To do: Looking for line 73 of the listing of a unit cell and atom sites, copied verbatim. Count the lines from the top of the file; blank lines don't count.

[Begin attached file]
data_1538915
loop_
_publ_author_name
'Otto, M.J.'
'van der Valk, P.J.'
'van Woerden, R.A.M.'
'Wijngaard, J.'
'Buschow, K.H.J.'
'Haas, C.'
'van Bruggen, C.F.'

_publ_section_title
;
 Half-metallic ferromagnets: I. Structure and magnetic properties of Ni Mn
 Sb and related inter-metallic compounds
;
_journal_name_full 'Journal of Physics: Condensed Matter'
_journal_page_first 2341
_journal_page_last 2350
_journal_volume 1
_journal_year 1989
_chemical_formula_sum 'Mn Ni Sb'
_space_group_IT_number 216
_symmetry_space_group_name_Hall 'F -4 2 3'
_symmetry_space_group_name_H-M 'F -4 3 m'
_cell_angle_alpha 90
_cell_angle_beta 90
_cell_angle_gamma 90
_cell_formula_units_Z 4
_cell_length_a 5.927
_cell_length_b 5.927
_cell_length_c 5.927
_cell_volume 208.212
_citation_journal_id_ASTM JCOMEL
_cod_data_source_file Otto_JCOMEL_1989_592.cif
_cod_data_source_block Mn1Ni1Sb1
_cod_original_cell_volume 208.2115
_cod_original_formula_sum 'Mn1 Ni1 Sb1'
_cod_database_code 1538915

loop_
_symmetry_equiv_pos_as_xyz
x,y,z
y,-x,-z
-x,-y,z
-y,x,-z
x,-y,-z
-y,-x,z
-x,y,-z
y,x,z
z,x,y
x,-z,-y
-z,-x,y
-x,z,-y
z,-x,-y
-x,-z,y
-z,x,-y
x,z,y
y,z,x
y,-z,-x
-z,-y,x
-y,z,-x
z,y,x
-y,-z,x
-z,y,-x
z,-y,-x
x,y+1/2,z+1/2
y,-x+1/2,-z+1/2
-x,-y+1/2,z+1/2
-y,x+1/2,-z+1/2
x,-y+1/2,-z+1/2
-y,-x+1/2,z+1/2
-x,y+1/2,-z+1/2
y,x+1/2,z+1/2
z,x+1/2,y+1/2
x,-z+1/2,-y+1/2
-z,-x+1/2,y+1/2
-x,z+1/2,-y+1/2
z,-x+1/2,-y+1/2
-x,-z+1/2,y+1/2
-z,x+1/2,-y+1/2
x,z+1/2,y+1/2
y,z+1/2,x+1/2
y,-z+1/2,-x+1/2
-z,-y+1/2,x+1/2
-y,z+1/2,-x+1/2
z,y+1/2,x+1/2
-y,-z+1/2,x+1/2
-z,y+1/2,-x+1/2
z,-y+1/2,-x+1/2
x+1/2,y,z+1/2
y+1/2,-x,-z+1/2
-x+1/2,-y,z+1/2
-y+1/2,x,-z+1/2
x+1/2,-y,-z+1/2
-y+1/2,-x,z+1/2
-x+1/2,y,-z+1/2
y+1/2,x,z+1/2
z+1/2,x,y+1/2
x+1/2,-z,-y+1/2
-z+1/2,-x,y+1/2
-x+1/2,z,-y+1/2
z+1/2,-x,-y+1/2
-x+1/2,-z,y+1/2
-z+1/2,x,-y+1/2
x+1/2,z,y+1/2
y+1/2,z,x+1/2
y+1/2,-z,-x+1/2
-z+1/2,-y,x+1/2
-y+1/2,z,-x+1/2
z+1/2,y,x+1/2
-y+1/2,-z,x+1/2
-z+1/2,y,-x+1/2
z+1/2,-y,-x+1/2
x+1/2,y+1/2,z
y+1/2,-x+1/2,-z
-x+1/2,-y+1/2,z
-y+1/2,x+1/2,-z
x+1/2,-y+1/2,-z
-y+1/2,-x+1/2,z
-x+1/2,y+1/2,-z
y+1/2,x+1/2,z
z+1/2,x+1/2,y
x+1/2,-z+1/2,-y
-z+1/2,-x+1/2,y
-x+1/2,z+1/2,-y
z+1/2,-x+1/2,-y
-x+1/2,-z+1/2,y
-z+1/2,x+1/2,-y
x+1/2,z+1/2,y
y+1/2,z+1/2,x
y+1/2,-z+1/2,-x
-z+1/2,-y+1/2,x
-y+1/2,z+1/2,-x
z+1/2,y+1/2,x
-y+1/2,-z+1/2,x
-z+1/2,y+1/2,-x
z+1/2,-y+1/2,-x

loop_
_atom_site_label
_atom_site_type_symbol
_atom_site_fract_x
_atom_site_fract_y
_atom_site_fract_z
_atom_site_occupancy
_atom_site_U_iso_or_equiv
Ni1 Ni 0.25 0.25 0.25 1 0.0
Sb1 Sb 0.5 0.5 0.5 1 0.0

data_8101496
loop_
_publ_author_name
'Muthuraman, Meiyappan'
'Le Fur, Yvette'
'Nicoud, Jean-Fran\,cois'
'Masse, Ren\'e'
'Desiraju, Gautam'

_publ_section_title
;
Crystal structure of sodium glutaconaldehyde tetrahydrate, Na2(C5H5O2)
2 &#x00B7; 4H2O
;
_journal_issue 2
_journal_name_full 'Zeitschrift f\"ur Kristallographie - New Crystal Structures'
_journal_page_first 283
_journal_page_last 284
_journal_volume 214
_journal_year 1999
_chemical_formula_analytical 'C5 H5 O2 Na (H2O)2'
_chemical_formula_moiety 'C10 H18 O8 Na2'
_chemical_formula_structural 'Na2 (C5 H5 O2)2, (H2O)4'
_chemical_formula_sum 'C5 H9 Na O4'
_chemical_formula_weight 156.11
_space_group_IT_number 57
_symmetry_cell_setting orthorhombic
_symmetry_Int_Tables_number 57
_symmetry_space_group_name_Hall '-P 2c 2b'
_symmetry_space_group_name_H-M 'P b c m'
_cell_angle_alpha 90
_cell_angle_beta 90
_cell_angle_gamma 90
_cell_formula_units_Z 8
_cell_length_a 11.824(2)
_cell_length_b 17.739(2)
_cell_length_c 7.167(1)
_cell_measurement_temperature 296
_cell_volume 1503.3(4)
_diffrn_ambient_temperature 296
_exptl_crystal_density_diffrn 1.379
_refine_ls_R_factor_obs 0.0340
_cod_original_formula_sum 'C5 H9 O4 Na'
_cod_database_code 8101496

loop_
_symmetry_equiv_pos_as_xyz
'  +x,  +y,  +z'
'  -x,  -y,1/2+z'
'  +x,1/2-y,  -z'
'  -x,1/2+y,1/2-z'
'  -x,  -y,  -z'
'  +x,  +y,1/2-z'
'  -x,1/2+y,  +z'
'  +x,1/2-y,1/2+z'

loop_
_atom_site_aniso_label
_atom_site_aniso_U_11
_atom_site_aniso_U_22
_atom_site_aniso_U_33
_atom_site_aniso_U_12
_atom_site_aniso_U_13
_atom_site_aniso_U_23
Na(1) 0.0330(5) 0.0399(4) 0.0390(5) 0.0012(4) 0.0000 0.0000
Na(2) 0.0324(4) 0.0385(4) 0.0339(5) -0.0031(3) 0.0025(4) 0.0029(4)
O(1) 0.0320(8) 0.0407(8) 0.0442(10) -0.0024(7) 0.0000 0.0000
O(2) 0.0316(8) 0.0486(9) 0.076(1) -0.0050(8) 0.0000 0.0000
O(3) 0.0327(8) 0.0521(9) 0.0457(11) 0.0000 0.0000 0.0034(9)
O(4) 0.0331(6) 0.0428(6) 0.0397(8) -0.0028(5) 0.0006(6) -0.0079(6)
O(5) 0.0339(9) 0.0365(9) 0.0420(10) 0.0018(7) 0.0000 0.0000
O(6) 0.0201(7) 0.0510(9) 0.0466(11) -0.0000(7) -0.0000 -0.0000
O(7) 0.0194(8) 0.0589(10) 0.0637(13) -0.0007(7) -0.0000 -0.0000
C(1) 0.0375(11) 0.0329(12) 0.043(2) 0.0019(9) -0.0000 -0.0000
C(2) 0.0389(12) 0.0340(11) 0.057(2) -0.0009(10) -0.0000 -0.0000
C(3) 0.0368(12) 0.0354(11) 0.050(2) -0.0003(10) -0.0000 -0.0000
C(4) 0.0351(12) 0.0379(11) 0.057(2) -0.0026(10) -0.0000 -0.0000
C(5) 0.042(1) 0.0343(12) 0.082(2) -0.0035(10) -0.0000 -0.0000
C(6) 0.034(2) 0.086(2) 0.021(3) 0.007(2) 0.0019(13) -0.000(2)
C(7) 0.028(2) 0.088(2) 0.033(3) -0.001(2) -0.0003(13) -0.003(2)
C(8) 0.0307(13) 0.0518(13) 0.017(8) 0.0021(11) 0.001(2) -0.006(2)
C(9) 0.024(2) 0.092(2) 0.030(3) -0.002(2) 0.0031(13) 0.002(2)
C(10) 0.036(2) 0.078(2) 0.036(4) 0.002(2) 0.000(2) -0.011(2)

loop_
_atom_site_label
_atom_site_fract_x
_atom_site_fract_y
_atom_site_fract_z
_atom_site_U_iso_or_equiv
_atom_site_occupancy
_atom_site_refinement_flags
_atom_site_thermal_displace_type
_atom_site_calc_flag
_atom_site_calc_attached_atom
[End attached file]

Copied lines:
z,x+1/2,y+1/2